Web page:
The origins of iconoclasm are much disputed, as is the initial sequence of events. Both our historical sources - Nicephorus's Short History and Theo-phanes' Chronicle - attribute the introduction of iconoclasm to the emperor's reaction to an earthquake in the Cyclades in 726 which threw up another island close to Thera and Therasia, themselves the result of earlier volcanic activity. Fearful of divine wrath, Leo caused the icon of Christ at the bronze gate of the palace to be removed. It is, however, far from clear that there was an icon of Christ there at that time, and it was only in 730 that Germanus, the patriarch, resigned over the imperial policy. It seems beyond doubt, however, that Byzantine iconoclasm was a matter of imperial edict, rather than a response to any sort of popular movement. By the beginning of the eighth century, religious art occupied a prominent place in Byzantine society, both in public and in private. The removal of all religious pictorial art must have had a profound impact. The visual field would have been rudely altered: secular depictions and images of the emperor would remain, but instead of depictions of Christ, the Mother of God, and the saints - in mosaics, frescoes, on boards, and woven in fabric (maybe in statues, though there is little evidence of this) - the only religious depiction allowed was the Sign of the Cross, itself one of the imperial symbols. This suggests that one motive behind iconoclasm may have been the unambiguous assertion of imperial authority, free from the competing claims of various forms of holiness. There is little evidence as to the course of imperial iconoclasm in Leo Ill's reign; indeed, our sources make rather more of the extensive damage caused by an earthquake in Constantinople in 740.
Our picture of the theological reaction to Leo's iconoclast edict is limited to various letters and treatises of Germanus and the three treatises against the iconoclasts by John of Damascus, writing from the safety of Umayyad Palestine. These treatises, especially John's replete with patristic proof-texts, drew on the Christian response in the seventh century to Jewish objections to Christian veneration of icons, part of the religious dispute that flourished under the political ascendancy of Islam. The Jews had argued that the second commandment proscribed the veneration oficons (Leo seems to have made the same objection in his now-lost edict). Christians had replied that the second commandment forbade idolatry, in the sense of worshiping the creature as God, but not veneration of pictures of holy men and women, whose holiness expressed their closeness to God. A distinction was drawn between prostration (proskynesis) expressing worship (latreia), dueto Godalone, and that expressing honour (timé), which could be rendered to the saints, or even to holy objects. St. Basil's remark that "the honor offered to the image passes to the original" was also frequently cited. The eighth-century defenders of the veneration of icons, especially John of Damascus, added to these arguments a fundamental appeal to the Incarnation; whereas God in himself is beyond circumscription, in becoming incarnate as a man he made himself circumscribable, and now as incarnate can be depicted - indeed, as incarnate, he must be capable of depiction.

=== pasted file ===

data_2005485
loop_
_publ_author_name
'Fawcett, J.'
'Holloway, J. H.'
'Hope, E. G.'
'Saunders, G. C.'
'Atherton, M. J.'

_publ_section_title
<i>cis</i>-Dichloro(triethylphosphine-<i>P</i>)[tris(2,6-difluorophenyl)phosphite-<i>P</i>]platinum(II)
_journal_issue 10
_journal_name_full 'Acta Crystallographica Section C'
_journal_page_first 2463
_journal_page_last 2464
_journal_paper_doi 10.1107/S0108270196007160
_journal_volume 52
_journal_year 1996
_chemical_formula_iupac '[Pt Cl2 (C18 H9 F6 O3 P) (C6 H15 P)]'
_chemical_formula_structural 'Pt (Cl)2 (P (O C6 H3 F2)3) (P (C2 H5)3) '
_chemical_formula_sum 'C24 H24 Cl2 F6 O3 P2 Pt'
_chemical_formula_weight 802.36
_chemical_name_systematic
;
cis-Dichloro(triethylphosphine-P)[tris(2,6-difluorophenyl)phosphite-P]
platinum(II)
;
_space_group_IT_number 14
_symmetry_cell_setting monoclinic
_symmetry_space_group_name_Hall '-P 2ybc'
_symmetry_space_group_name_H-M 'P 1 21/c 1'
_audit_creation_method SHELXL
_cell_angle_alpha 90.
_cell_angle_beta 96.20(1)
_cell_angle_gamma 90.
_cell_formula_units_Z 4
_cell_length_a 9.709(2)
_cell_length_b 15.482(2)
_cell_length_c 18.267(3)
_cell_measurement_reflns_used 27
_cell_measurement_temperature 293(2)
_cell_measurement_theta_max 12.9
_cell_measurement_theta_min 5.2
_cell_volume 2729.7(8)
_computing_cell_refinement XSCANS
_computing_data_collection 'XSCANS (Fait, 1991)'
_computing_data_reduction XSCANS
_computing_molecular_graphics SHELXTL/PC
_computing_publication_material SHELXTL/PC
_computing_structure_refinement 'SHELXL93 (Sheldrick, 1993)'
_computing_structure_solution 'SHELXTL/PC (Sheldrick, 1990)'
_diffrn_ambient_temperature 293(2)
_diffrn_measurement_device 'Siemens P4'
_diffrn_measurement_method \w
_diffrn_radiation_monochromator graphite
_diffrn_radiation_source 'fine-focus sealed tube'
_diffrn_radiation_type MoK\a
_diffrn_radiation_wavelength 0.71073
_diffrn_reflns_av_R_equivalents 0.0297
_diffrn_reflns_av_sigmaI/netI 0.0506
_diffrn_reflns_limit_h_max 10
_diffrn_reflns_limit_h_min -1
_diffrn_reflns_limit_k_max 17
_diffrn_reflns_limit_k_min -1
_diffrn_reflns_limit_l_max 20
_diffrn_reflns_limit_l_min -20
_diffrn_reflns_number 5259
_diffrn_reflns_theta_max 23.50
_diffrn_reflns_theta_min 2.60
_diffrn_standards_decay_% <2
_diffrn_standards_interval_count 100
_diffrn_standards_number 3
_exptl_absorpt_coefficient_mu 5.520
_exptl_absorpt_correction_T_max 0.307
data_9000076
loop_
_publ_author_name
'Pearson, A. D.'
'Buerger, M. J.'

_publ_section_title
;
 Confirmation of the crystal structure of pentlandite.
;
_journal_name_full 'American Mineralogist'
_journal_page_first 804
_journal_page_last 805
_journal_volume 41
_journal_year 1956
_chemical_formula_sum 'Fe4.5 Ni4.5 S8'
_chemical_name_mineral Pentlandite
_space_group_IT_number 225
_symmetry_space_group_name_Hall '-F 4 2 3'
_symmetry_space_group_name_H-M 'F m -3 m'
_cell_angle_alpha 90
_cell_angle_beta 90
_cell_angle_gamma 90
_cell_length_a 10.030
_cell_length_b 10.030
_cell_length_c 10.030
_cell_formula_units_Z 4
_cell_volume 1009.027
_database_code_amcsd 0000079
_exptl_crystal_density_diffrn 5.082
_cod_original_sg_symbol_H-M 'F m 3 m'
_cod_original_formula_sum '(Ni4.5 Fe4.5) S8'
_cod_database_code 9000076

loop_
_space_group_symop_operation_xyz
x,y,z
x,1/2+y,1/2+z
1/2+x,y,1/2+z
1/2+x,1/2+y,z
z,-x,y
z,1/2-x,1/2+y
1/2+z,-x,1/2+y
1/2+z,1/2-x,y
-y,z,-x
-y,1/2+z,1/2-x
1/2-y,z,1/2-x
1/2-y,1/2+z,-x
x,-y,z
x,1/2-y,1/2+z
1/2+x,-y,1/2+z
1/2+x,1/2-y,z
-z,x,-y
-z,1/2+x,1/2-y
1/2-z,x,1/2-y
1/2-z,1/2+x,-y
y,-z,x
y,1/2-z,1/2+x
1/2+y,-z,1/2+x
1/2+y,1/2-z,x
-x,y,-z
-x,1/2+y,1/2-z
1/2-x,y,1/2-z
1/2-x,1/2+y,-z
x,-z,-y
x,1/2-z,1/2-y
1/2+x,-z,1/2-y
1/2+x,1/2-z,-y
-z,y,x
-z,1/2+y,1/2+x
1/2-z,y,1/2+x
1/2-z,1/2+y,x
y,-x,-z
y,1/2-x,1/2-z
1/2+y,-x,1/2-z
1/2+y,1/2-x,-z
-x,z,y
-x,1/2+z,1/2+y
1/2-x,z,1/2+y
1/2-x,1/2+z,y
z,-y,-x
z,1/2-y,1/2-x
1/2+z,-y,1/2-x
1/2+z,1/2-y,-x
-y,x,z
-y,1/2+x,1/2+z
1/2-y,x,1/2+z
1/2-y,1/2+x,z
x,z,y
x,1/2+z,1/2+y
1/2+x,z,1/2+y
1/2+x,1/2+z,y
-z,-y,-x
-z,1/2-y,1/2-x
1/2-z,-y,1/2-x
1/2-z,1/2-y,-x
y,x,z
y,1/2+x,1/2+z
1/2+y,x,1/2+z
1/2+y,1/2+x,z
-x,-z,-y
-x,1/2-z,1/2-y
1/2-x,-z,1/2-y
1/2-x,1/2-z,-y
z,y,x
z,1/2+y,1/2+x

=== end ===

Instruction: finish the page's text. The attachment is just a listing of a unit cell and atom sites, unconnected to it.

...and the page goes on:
On his death in 741, Leo was succeeded by his son Constantine V, after a brief attempt to gain the throne by his son-in-law Artabasdus. Constantine is presented in our sources as a sacrilegious villain. However, for the better part of ten years, he made no further move in promoting iconoclasm, being occupied with the defeat of Artabasdus, taking advantage of the burgeoning civil war among the Arabs (which led to the foundation of the Abbasid dynasty in 750), and copingwithplague and earthquake in the empire. In 754, however, he called a synod in the palace at Hiereia, on the Asian shore opposite Constantinople, to endorse iconoclasm. Prior to that, he had circulated to his bishops a collection of "inquiries" (peuseis), raising various questions about icons. The synod itself issued a long "definition" (horos), preserved because it was subject to detailed refutation at the council, now regarded as the Seventh Ecumenical Council, held in 787. This definition took the argument against icons on to a thoroughly theological level. Instead of arguing that icons were idols, it argued that an icon of Christ was impossible: either it depicted the humanity of Christ, separate from his divinity, which entailed Nestorianism, or it depicted his humanity fused with his divinity, which entailed monophysitism. Depiction of Christ was therefore tantamount to heresy. A further argument urged that the real image of Christ was the Eucharist, in which bread and wine received priestly blessing and became an image or type of the body and blood of Christ.